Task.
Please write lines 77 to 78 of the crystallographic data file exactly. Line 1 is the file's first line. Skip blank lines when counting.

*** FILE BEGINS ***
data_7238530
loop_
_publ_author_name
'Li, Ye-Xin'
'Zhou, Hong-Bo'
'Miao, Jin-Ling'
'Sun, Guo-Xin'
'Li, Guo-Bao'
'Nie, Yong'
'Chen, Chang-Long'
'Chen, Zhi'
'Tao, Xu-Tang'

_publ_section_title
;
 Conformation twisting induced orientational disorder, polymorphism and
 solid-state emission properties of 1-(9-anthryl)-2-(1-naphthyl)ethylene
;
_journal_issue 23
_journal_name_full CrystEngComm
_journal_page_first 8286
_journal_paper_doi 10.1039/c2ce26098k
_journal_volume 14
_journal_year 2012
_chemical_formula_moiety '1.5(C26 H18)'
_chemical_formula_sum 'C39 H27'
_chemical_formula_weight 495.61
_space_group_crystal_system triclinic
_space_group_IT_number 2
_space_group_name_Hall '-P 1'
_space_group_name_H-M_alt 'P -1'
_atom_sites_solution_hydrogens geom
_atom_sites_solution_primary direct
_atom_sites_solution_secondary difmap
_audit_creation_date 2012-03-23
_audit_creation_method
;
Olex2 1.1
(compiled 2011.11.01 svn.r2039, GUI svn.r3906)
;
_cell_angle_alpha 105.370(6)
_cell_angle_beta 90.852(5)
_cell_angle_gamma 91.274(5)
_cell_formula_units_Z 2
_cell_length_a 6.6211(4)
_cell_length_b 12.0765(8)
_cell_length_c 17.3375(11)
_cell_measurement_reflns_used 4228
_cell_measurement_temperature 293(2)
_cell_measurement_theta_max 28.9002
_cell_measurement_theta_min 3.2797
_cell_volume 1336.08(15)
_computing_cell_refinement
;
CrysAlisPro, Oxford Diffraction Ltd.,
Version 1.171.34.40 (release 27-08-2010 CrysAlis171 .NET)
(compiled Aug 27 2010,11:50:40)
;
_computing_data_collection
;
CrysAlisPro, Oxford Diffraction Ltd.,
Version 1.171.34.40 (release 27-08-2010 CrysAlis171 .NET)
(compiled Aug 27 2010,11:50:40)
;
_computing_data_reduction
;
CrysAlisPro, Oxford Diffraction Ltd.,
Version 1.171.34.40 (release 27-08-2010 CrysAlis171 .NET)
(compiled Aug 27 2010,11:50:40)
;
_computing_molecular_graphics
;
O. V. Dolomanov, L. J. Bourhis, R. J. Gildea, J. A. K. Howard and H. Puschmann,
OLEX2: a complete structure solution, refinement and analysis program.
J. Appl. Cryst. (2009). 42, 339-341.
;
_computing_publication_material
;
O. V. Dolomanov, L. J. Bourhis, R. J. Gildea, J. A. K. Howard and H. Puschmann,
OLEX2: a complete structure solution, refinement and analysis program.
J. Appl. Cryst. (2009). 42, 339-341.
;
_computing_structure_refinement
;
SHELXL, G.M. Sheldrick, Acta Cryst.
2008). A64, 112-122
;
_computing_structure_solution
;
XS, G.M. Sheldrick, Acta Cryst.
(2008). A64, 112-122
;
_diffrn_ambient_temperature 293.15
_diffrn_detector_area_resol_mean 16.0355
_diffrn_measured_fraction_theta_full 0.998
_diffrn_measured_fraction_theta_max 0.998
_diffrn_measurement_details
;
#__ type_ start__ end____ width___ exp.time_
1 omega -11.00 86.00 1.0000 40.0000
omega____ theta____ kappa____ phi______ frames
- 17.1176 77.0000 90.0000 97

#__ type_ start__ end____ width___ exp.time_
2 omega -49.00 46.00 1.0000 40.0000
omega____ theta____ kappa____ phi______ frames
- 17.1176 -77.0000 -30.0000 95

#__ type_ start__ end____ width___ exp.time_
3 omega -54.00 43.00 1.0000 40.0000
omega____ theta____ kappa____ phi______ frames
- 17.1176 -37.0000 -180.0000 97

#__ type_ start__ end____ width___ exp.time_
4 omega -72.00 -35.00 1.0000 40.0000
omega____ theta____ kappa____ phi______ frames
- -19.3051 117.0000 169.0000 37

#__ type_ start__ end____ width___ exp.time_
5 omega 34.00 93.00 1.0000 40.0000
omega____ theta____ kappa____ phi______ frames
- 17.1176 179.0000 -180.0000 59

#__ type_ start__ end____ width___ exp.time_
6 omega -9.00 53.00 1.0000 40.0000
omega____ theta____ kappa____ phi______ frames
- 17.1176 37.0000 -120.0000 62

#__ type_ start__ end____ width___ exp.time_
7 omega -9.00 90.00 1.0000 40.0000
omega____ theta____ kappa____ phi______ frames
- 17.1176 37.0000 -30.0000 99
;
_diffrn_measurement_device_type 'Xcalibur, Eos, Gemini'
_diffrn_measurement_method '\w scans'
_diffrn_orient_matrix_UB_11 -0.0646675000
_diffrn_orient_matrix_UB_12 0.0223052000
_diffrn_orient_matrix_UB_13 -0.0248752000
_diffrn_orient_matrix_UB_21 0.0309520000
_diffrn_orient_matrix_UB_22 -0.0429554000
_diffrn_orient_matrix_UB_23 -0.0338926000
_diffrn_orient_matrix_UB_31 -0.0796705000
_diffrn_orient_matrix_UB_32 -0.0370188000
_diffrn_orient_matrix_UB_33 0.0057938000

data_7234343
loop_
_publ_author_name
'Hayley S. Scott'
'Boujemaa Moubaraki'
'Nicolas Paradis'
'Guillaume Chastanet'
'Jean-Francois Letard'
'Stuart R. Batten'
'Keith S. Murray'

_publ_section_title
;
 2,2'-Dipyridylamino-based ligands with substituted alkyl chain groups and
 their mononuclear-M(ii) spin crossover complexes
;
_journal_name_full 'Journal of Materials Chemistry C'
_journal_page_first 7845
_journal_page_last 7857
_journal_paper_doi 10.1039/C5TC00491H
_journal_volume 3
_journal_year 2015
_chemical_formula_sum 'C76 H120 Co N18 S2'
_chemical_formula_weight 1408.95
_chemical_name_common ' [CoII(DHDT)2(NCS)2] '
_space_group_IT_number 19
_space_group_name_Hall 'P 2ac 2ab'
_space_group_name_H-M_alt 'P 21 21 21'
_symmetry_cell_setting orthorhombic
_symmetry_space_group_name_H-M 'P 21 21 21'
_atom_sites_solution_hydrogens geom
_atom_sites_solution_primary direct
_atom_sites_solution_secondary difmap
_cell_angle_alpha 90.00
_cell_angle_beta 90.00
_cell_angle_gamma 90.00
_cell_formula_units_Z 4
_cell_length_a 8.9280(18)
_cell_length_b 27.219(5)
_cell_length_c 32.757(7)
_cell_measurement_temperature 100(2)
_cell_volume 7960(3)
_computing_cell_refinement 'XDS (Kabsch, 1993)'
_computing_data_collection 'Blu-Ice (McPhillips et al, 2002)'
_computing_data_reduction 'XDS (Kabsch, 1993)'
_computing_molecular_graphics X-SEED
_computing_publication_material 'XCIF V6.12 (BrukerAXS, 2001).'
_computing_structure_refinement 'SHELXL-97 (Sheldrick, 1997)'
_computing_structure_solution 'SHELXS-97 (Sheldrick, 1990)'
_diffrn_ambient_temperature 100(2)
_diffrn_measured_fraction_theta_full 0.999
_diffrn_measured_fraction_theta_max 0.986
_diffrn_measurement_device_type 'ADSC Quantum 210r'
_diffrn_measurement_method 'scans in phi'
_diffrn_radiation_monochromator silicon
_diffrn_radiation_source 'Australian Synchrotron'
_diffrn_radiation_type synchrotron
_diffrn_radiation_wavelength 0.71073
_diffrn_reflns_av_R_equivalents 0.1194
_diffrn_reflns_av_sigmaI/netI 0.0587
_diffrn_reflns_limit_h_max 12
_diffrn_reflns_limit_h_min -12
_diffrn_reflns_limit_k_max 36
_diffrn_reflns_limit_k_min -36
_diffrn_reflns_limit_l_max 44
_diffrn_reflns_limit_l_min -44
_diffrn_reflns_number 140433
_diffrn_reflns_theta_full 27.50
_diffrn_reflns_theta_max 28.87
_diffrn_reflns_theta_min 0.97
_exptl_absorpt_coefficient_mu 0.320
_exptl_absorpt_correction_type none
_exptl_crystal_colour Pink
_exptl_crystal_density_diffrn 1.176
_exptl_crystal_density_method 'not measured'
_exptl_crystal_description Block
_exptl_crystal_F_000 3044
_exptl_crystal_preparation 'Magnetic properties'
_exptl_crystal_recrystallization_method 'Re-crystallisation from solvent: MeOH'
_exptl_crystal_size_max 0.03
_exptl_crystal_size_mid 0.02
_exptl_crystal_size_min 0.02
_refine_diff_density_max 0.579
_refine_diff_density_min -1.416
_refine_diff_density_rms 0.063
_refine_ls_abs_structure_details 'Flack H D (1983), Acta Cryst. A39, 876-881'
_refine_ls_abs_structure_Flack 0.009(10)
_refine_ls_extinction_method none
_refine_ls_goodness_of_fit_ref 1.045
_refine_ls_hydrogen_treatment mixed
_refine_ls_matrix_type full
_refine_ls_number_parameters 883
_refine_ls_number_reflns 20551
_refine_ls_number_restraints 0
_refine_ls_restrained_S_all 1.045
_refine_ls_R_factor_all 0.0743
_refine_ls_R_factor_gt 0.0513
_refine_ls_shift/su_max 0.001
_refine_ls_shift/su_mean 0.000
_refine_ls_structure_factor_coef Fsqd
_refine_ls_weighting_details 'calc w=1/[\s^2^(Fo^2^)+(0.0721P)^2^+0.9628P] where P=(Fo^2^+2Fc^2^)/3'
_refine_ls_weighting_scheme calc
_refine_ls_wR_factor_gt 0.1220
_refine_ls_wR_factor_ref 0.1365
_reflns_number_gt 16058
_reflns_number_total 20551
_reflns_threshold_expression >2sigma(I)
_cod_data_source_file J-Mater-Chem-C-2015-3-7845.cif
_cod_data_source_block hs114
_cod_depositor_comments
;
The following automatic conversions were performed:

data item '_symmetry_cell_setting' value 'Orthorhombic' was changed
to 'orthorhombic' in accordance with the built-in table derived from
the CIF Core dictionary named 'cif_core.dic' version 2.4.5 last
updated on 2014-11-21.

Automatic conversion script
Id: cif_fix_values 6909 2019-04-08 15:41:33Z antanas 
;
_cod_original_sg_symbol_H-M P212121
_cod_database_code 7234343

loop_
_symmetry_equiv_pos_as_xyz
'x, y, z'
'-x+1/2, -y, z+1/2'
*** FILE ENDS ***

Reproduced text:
;
O. V. Dolomanov, L. J. Bourhis, R. J. Gildea, J. A. K. Howard and H. Puschmann,